Priyank Patel stands in his pharmacy on 118 Avenue

Priyank Patel: pandemic creates steep learning curve and additional workload for pharmacies

Priyank Patel has been a pharmacist for six years and has owned MedX Drugs pharmacy on 118 Avenue for three years. Pharmacists are frontline workers, providing patient care through Covid testing as well as giving vaccines. 

Patel studied microbiology after completing his pharmacy degree in Toronto, but even knowing what he does about viruses and pandemics, the intellectual knowledge is different from the experience of living through one. Patel said that, in the beginning, “We never thought it’s going to be this bad, this challenging, this stressful.” 

Throwing out the pandemic plan

In 2014, the Alberta government developed a pandemic plan to deal with a possible influenza outbreak. The plan detailed the responsibilities and organization of various levels of government and service providers. It was clear from the start of the Covid pandemic that this plan was not being used. 

There was a failure to communicate by the Government of Alberta and AHS (Alberta Health Services) to all other levels of health-care providers. Patel explained how this looked in his industry. “Pharmacists learn about an opening for a new vaccination phase because the phone won’t stop ringing.” Patel laughed ruefully. “So that’s how you know.”

Patel continued, “Somebody from the government makes an announcement; they’re opening Phase 1, Phase 2, Phase 3 [levels of people eligible for the vaccine], but we wouldn’t get an official email until 4:30. At one o’clock, when a new phase opens up, we started getting phone calls.”

“So that’s how it was every single time. A news release is made. It’s the TV that tells us what’s going on rather than if they informed the health sector or the health professional members,” he explained.

“Somebody from the government makes an announcement; they’re opening Phase 1, Phase 2, Phase 3 [levels of people eligible for the vaccine], but we wouldn’t get an official email until 4:30. At one o’clock, when a new phase opens up, we started getting phone calls.”

“So that’s how it was every single time. A news release is made. It’s the TV that tells us what’s going on rather than if they informed the health sector or the health professional members,”

Patel said the Alberta Pharmacist’s Association has raised concerns, but to date that still wasn’t solved. “Yesterday, they announced [ages] 75 and up, [and] after six months, can do their third shot. We were not informed ahead of time. So a patient comes in and asks, ‘Hey, can I bring my mom?’ And I’m like, ‘Not yet. They just announced it 10 minutes ago.’ So that’s how we learn there is a new phase again.”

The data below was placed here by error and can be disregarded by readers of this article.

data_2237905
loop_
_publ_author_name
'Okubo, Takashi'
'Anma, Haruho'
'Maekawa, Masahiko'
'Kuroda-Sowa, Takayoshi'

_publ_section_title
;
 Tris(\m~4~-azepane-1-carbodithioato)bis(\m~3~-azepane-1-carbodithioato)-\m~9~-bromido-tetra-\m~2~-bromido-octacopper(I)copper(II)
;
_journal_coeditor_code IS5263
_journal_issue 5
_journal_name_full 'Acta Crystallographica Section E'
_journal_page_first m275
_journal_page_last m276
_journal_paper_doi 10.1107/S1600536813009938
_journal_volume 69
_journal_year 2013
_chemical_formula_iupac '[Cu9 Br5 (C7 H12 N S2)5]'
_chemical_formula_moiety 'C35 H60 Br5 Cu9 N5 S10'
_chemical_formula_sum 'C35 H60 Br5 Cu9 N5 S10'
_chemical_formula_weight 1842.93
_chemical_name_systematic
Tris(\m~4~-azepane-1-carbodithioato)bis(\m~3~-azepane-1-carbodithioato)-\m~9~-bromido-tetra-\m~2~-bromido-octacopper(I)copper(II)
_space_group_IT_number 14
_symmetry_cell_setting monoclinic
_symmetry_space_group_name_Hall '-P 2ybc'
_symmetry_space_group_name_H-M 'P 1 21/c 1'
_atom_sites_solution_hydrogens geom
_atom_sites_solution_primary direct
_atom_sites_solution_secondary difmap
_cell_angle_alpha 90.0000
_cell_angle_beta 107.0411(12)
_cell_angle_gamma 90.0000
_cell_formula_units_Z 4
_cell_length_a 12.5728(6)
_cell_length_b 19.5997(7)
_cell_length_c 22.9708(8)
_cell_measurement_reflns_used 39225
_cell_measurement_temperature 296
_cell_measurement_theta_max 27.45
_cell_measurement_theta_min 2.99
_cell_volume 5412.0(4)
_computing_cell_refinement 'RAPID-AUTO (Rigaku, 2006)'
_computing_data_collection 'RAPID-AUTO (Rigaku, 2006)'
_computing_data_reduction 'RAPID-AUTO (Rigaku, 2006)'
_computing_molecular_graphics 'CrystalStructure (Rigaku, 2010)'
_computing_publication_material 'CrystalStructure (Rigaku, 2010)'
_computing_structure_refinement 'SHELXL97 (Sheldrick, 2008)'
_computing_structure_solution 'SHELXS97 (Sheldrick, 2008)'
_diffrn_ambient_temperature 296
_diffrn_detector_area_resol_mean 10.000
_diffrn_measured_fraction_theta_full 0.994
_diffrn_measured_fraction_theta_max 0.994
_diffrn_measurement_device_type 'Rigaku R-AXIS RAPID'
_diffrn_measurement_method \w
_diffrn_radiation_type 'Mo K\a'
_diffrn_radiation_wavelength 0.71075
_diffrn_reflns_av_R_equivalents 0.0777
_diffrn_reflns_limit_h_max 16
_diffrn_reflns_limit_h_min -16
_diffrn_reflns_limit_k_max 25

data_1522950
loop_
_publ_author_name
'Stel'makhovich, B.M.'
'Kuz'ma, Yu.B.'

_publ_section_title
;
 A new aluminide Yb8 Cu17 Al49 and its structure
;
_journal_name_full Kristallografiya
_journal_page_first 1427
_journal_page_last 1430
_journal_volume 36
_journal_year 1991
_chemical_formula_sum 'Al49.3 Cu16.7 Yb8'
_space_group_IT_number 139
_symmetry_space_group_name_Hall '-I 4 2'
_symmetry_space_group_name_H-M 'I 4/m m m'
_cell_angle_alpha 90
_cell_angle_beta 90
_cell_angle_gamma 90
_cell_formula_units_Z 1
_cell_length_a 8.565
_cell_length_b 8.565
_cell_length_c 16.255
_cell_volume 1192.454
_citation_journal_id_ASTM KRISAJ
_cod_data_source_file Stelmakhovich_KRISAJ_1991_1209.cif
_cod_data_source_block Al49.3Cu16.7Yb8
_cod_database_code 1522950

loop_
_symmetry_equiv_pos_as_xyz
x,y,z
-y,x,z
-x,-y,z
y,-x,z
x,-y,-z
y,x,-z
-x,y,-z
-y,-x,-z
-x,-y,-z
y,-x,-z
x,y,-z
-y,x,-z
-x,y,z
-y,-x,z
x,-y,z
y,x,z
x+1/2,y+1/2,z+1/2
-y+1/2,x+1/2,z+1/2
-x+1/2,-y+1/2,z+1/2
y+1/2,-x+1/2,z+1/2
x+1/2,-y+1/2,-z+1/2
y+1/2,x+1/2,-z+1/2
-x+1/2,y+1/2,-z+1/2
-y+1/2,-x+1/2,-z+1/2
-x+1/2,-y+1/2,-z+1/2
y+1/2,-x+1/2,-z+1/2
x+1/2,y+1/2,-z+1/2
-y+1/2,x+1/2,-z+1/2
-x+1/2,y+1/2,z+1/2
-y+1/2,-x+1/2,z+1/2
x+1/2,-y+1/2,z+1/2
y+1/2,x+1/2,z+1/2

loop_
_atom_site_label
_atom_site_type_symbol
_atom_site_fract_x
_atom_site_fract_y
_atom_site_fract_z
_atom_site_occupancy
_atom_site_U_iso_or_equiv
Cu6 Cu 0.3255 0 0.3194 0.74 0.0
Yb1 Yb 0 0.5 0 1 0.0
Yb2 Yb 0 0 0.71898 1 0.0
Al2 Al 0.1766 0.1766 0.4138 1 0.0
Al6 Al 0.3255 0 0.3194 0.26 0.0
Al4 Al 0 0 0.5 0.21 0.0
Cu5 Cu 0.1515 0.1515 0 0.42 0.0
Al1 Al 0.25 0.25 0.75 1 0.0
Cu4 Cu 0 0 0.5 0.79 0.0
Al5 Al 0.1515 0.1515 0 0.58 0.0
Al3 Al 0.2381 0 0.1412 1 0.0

Patel emphasized. “This is not an effective way. We are frontline workers and should be included and kept in the loop.” He said, “That’s something I’ll keep complaining about.”

“Informing officially to professionals—that’s something they should have done before. It should be switched around. But what do we know? Maybe there is something that prevented them. God knows what,” Patel wondered. 

Staffing and scope of practise

The absence of communication from the government presented tremendous staffing pressures. Patel said, “Of course, that day [of the government announcement] I’m working with one or two staff. The phone calls keep one staff member constantly answering the phones.” 

Every staffing level in the pharmaceutical industry—community and hospital pharmacists, assistants and managers—has found the pandemic taxing. “Everybody’s stressed. The stress was about not knowing things. That’s how it started. Not knowing how it’s going to be. What direction we are going. There’s a lot of anxiety about that.”

Some of the pressures were unexpected. Patel pointed to the buzzer at the front door of the pharmacy. “We didn’t have the door locks before. Covid was one of the reasons that we installed them in all of our pharmacies.” Capacity requirements meant staff had to monitor the number of people in the pharmacy, as well as having the staff to serve them. 

It took a lot of training to establish the new skill sets required for his staff. He said, “I did swabbing in my past career for strep throat, but doing Covid testing was a different thing. Learning new skills, extra training time that we ended up having to do and then it started with the third wave. So that’s stress.”

Long wait times for testing from AHS sites meant pharmacies took on testing for asymptomatic people, or for people who were exposed to Covid and needed to determine whether or not they were positive.